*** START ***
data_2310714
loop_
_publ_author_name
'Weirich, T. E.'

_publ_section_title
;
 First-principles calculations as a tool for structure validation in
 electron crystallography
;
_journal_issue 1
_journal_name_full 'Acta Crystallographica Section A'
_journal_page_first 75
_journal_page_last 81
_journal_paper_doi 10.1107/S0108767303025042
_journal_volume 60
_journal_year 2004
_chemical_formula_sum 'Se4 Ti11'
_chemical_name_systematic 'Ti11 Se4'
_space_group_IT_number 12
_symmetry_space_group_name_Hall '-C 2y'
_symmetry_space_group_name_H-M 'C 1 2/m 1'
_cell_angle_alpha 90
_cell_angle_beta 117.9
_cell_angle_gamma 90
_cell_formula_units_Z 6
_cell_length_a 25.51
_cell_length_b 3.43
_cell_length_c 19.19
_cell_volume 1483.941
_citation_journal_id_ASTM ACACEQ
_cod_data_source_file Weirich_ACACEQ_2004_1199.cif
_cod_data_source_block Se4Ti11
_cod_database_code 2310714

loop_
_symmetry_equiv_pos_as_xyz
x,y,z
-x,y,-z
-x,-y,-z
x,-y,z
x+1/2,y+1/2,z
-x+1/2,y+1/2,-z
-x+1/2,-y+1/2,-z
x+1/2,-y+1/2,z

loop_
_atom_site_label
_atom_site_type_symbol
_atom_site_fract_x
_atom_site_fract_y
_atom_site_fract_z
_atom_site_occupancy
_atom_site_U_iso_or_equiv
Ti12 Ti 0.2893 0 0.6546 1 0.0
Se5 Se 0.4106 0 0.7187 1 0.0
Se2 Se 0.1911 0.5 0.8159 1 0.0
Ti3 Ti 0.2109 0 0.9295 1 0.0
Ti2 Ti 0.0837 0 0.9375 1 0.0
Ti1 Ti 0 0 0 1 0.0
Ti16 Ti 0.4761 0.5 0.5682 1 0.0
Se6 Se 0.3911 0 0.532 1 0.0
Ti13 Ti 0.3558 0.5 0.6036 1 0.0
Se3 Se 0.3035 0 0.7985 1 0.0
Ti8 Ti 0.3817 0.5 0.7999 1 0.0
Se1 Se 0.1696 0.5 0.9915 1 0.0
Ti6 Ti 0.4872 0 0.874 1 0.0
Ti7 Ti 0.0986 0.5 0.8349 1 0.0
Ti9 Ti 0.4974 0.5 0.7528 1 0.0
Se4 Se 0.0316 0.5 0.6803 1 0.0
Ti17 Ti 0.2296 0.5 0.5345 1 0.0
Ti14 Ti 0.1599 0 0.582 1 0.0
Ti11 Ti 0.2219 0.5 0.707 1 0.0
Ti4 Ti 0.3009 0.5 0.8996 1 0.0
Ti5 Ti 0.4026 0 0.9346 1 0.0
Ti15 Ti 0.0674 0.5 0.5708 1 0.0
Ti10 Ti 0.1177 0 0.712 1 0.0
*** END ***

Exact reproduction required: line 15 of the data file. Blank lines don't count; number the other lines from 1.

_journal_volume 60